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Regions and Powers: The Structure of International Security

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of the global powers to them. Against this new freedomwas the
fact that the core was in amore dominant position ideologically
and especially economically in relation to the periphery than it
had been during the Cold War.
� Third, the ending of the Cold War exposed, and in many ways
reinforced, the shift in the nature of the security agenda to in-
clude a range of non-military issues and actors, which had been
visible since the 1970s.
One way of capturing an overview of the post-Cold War world is
through the emergingneorealist consensus that thepost-ColdWar struc-
ture is unipolar (Kapstein andMastanduno 1999). How this unipolarity
is to be understood is still contested. A strong version of US hegemony
would in many ways run parallel to a globalist analysis in terms of
favouring the dominance of the system level, though of course the two
would differ sharply in their understanding of causes. Aweaker version
of unipolarity leaves room for the regionalist view that the ending of the
Cold War created more autonomy for regional level security dynamics.
Another influential interpretation of the post-Cold War world has
been the idea that the international system has divided into twoworlds:
a zone of peace and a zone of conflict (Buzan 1991a: 432; Goldgeier and
McFaul 1992; Singer and Wildavsky 1993; and implicitly in earlier ver-
sions,Deutsch et al. 1957;Keohane andNye 1977). For theWestern states
and their close associates at the core of the global political economy, the
big impact was the sudden, and probably long-term, shift out of heavy
military security concerns and into a much wider, more diverse, and
less clearly understood set of mostly non-military security concerns.
The security community that had consolidated itself among the capital-
ist powers during the ColdWar seemed, after all, not to need an external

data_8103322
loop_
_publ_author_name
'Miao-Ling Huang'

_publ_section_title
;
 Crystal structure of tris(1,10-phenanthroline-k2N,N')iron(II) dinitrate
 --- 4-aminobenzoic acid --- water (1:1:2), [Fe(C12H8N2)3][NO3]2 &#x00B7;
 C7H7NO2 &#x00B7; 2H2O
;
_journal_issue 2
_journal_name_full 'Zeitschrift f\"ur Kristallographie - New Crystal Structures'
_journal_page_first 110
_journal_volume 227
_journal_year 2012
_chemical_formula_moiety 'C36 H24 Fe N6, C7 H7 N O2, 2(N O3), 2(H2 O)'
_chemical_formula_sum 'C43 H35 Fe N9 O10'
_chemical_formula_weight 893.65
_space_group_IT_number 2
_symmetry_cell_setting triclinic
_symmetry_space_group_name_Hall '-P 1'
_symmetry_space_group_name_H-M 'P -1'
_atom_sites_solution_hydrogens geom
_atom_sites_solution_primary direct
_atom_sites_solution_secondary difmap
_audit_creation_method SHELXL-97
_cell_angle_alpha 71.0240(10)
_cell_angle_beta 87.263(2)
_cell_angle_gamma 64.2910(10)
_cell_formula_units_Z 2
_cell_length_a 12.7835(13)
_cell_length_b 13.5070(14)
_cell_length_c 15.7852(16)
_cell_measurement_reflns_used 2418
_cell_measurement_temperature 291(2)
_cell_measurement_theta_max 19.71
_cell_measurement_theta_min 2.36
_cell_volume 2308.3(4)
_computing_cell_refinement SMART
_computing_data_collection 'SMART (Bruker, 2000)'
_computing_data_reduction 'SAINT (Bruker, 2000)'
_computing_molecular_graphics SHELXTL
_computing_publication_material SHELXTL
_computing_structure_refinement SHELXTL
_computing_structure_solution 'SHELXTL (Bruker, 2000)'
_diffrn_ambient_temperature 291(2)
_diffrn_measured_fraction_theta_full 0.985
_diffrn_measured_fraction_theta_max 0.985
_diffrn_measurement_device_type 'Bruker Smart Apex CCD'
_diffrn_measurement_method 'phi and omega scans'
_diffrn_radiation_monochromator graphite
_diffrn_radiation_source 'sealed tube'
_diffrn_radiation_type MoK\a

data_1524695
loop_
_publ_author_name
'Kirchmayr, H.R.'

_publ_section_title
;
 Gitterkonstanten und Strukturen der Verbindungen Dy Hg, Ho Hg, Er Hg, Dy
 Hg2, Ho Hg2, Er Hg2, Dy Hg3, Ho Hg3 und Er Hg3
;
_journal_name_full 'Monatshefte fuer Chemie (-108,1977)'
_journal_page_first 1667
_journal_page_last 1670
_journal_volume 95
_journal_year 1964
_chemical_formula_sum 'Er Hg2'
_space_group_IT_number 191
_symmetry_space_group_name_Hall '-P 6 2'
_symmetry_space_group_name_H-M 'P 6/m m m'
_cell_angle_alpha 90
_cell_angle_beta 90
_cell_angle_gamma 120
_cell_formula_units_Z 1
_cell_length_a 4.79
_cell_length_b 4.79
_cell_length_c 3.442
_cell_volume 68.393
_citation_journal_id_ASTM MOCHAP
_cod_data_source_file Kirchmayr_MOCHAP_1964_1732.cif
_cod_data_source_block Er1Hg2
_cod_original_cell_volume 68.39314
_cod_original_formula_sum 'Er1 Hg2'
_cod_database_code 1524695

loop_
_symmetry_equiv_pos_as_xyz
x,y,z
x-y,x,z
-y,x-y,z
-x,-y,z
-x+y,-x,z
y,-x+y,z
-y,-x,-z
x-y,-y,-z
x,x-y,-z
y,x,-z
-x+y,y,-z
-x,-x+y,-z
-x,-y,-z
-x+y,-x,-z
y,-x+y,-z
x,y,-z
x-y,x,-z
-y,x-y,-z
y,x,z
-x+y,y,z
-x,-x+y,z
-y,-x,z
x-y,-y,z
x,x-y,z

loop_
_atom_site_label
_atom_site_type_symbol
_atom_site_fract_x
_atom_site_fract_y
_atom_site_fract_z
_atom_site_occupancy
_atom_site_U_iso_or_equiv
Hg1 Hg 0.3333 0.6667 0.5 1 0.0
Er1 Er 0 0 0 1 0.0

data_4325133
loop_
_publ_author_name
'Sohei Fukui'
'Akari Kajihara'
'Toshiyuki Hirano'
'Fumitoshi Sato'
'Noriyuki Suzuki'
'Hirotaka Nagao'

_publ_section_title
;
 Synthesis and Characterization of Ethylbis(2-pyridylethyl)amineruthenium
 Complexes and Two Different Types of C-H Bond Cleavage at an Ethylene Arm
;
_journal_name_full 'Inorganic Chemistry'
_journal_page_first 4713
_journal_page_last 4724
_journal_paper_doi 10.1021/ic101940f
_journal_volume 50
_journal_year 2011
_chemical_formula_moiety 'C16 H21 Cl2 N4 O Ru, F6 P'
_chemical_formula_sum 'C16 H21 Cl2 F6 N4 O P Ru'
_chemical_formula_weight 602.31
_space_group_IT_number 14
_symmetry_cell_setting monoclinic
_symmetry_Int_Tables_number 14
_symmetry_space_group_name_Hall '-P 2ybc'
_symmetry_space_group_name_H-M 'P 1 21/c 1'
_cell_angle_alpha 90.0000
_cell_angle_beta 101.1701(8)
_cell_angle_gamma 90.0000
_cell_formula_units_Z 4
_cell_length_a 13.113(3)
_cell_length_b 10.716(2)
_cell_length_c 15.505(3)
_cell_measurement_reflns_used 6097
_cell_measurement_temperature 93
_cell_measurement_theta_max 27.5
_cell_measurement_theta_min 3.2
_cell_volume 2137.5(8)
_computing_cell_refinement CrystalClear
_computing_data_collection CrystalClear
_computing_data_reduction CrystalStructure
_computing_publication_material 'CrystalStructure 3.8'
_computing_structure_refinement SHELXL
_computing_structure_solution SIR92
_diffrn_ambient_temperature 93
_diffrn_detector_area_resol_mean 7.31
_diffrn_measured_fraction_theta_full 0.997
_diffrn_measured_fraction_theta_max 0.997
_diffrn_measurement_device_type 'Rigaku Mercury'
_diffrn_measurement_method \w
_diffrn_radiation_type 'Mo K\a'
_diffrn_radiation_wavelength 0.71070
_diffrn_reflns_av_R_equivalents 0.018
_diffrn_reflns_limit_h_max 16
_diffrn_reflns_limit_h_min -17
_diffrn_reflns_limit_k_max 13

threat in order to survive – or at least, it was still in pretty good shape
a decade after the fall of the Soviet Union. These countries therefore
no longer faced the worry of military attacks from within their circle,
which had for so long been their principal preoccupation. For those
in the zone of conflict, the change was less apparent. Military threats
were still a part of everyday life, and many of them had been arguing
A brief modern history of regional security
a case for economic security, and a ‘new international economic order’,
since the early years of decolonisation. In the present era, therefore,
the story of global security becomes more diversified. A relatively uni-
form picture of military-political security dynamics dominated by state
actors gives way to multisectoral conceptions of security, a wider va-
riety of actors, and sets of conditions and dynamics that differ sharply
fromone region to another. Aswe hope to show, the distinction between
core and periphery, although a useful simplification, hides some quite
sharp regional distinctions. In some places conflictual RSCs, with their
predominantlymilitary-political interstate rivalries, remain the order of
the day. In others, RSCs have become security regimes or security com-
munities, and the discourses of security have shifted away from both
states and military issues. And in yet others, the state framework itself
is coming apart at the seams, giving prominence to substate and/or
superstate actors.
Whatever the final interpretation of it, the post-Cold War era seems
clearly to continue the opening up of scope for regional security dy-
namics begun with decolonisation. Decolonisation opened the space
for regional military-political dynamics, and the ending of the Cold
War enabled these dynamics to operate with much more freedom from
high levels of rival superpower military-political intrusion. At the same
time, the growing power of the global market generated regional se-